# How to convert integer timestamp to Python datetime

### Question

I have a data file containing timestamps like "1331856000000". Unfortunately, I don't have a lot of documentation for the format, so I'm not sure how the timestamp is formatted. I've tried Python's standard `datetime.fromordinal()` and `datetime.fromtimestamp()` and a few others, but nothing matches. I'm pretty sure that particular number corresponds to the current date (e.g. 2012-3-16), but not much more.

How do I convert this number to a `datetime`?

1
153
10/24/2016 4:31:59 PM

`datetime.datetime.fromtimestamp()` is correct, except you are probably having timestamp in miliseconds (like in JavaScript), but `fromtimestamp()` expects Unix timestamp, in seconds.

Do it like that:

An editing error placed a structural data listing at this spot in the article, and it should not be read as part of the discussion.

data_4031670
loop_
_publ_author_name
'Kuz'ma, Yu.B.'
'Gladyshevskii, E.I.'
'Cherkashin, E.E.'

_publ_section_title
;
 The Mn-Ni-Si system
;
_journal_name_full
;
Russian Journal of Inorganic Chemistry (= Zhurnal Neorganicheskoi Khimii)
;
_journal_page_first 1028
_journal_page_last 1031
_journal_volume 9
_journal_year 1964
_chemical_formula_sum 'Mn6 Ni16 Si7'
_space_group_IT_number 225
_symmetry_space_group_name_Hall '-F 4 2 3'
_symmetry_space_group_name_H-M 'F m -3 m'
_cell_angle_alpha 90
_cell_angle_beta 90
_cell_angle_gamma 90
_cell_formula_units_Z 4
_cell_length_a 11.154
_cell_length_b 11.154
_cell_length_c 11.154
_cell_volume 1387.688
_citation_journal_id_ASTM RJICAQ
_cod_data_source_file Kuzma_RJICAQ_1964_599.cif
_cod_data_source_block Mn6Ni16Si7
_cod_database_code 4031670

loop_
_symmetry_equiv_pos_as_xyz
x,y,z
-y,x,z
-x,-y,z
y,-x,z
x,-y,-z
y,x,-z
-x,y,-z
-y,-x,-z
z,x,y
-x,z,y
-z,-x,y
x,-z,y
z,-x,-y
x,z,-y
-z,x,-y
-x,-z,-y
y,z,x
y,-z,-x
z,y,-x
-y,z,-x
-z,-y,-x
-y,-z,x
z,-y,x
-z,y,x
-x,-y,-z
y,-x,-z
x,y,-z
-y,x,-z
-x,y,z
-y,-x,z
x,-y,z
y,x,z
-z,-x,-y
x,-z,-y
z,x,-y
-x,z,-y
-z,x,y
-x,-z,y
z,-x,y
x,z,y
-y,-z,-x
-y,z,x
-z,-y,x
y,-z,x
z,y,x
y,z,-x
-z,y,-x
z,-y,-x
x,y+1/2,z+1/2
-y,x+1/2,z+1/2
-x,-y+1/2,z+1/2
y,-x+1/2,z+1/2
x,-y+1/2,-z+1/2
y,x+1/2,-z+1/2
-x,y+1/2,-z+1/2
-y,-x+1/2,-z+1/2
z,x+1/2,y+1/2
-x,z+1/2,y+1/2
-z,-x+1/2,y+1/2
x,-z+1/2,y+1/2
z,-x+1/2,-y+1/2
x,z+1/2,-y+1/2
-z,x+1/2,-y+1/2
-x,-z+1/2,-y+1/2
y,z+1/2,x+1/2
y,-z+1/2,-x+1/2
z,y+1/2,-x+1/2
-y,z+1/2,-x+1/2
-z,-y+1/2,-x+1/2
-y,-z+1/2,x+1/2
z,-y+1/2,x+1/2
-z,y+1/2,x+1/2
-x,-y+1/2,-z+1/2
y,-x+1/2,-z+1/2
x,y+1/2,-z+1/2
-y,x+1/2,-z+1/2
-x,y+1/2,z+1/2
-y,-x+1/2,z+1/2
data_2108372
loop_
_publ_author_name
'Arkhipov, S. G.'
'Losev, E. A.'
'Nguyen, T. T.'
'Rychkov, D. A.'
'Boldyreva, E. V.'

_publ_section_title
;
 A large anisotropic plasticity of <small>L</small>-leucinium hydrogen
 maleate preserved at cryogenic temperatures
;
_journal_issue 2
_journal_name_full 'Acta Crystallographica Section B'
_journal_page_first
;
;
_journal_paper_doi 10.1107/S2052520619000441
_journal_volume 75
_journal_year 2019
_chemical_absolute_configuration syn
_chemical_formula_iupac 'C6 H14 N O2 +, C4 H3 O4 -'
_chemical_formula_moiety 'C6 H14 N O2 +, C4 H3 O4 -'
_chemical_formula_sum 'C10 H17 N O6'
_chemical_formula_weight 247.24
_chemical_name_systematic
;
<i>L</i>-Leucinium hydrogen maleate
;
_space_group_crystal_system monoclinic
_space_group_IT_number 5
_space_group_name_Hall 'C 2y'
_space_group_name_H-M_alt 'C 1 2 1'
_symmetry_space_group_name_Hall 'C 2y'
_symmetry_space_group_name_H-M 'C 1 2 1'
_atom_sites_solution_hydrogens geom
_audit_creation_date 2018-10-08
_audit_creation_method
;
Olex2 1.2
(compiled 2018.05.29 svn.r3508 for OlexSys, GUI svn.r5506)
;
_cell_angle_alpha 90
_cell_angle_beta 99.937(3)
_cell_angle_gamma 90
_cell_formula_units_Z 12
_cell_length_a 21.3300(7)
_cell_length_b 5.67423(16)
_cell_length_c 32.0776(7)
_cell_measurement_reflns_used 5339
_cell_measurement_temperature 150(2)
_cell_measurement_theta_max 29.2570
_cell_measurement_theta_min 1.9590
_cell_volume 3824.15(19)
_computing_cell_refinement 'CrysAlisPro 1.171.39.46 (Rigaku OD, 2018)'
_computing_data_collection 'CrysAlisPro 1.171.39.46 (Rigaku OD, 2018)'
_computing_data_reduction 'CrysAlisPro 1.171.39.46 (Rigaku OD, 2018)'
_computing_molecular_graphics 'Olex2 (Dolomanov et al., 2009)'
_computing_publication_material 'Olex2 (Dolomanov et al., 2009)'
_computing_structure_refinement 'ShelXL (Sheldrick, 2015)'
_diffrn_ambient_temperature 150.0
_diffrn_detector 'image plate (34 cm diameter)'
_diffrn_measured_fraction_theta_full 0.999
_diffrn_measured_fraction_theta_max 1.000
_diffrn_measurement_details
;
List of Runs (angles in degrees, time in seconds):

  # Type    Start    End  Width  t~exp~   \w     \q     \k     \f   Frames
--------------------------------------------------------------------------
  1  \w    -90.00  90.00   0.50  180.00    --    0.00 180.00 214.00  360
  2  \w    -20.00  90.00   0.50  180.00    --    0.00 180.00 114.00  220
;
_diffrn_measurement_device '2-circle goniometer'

``````>>> import datetime
>>> your_timestamp = 1331856000000
>>> date = datetime.datetime.fromtimestamp(your_timestamp / 1e3)
``````

and the result is:

``````>>> date
datetime.datetime(2012, 3, 16, 1, 0)
``````

EDIT: J.F. Sebastian correctly suggested to use true division by `1e3` (float `1000`). The difference is significant, if you would like to get precise results, thus I changed my answer. The difference results from the default behaviour of Python 2.x, which always returns `int` when dividing (using `/` operator) `int` by `int` (this is called floor division). By replacing the divisor `1000` (being an `int`) with the `1e3` divisor (being representation of `1000` as float) or with `float(1000)` (or `1000.` etc.), the division becomes true division. Python 2.x returns `float` when dividing `int` by `float`, `float` by `int`, `float` by `float` etc. And when there is some fractional part in the timestamp passed to `fromtimestamp()` method, this method's result also contains information about that fractional part (as the number of microseconds).